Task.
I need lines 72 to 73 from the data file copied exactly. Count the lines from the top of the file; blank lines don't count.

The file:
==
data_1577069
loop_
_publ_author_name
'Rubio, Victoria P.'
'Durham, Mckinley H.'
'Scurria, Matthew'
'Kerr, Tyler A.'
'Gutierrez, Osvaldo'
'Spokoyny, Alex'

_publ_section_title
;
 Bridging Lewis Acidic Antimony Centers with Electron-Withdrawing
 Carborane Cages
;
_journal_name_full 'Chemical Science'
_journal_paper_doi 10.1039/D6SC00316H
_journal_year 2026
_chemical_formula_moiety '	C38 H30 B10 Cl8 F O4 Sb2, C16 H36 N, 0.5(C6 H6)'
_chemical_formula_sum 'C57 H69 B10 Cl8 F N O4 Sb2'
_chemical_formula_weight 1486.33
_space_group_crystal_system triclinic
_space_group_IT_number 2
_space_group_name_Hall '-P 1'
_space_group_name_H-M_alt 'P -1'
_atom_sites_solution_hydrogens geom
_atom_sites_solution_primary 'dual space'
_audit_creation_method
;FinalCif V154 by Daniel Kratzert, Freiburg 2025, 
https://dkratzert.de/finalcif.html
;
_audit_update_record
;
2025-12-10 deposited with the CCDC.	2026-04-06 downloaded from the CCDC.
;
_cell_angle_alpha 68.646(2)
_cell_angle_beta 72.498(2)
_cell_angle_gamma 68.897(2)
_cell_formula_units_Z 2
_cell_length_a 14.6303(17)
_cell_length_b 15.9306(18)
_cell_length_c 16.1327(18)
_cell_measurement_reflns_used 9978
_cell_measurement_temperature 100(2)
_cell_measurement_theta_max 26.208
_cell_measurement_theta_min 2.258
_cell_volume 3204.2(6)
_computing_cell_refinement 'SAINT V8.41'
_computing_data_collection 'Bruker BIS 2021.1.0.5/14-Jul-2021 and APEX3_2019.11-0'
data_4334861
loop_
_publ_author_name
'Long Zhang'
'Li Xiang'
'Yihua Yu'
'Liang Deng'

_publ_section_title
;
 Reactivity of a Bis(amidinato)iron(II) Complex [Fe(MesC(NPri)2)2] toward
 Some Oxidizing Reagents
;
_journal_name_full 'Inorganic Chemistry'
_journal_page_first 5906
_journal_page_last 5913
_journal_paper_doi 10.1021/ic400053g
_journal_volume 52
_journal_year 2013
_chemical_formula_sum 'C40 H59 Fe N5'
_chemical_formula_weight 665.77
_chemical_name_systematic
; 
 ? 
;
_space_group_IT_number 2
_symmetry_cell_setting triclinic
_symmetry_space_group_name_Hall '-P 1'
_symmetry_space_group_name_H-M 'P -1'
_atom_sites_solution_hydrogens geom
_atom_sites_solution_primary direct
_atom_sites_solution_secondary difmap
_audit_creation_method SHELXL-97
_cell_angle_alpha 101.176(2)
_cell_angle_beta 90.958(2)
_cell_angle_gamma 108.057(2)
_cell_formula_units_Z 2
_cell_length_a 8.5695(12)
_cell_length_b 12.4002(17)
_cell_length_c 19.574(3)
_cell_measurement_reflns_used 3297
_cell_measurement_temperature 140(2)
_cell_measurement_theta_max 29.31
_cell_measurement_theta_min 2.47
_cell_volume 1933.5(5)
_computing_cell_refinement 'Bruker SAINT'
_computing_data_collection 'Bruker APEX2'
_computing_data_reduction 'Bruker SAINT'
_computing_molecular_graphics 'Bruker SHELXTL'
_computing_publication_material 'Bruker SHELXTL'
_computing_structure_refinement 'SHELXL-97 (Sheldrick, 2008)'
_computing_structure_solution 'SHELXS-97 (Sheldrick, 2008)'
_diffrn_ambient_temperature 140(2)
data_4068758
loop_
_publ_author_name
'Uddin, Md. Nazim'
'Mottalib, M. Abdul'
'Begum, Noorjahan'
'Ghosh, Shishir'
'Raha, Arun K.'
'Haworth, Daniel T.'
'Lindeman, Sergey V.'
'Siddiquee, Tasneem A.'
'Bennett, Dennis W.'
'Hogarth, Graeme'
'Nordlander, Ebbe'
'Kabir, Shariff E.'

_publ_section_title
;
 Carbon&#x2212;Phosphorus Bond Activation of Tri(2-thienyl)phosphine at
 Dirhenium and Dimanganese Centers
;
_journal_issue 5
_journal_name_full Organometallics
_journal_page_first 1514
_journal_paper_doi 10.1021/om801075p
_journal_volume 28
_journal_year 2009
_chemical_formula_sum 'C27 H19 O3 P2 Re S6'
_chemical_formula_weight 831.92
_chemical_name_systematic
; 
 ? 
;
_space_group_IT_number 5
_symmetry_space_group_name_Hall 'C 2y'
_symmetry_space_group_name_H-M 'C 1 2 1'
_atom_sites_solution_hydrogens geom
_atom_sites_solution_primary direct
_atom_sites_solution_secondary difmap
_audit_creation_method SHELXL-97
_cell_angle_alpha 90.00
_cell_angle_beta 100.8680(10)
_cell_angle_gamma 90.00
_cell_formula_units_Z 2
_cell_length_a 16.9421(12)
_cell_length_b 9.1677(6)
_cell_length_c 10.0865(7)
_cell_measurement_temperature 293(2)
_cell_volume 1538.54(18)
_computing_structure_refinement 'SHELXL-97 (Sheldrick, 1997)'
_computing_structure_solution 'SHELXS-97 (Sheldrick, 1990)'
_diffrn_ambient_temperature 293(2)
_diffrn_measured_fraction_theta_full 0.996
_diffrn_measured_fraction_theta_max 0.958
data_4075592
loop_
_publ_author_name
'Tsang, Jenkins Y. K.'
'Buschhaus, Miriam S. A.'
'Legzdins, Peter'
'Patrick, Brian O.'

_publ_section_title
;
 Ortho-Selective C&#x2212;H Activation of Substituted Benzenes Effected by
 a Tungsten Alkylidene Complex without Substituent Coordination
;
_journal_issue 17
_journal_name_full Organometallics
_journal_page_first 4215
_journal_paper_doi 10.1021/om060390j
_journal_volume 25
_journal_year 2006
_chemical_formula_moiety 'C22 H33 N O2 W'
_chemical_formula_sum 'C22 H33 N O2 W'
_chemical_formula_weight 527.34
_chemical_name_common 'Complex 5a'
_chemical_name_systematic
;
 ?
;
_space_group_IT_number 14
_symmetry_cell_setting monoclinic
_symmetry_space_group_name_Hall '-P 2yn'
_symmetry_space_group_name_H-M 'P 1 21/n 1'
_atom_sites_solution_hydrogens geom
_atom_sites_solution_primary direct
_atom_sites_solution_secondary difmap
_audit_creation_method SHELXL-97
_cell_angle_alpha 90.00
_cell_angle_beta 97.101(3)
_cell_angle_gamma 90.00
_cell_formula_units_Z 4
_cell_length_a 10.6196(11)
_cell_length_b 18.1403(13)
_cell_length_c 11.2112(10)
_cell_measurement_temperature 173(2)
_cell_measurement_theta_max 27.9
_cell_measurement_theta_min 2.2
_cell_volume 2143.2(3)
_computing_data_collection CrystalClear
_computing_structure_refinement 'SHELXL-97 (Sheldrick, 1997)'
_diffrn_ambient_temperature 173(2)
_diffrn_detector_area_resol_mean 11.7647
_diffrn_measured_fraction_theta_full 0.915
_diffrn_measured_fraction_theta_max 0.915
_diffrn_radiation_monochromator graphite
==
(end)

;
_space_group_IT_number 2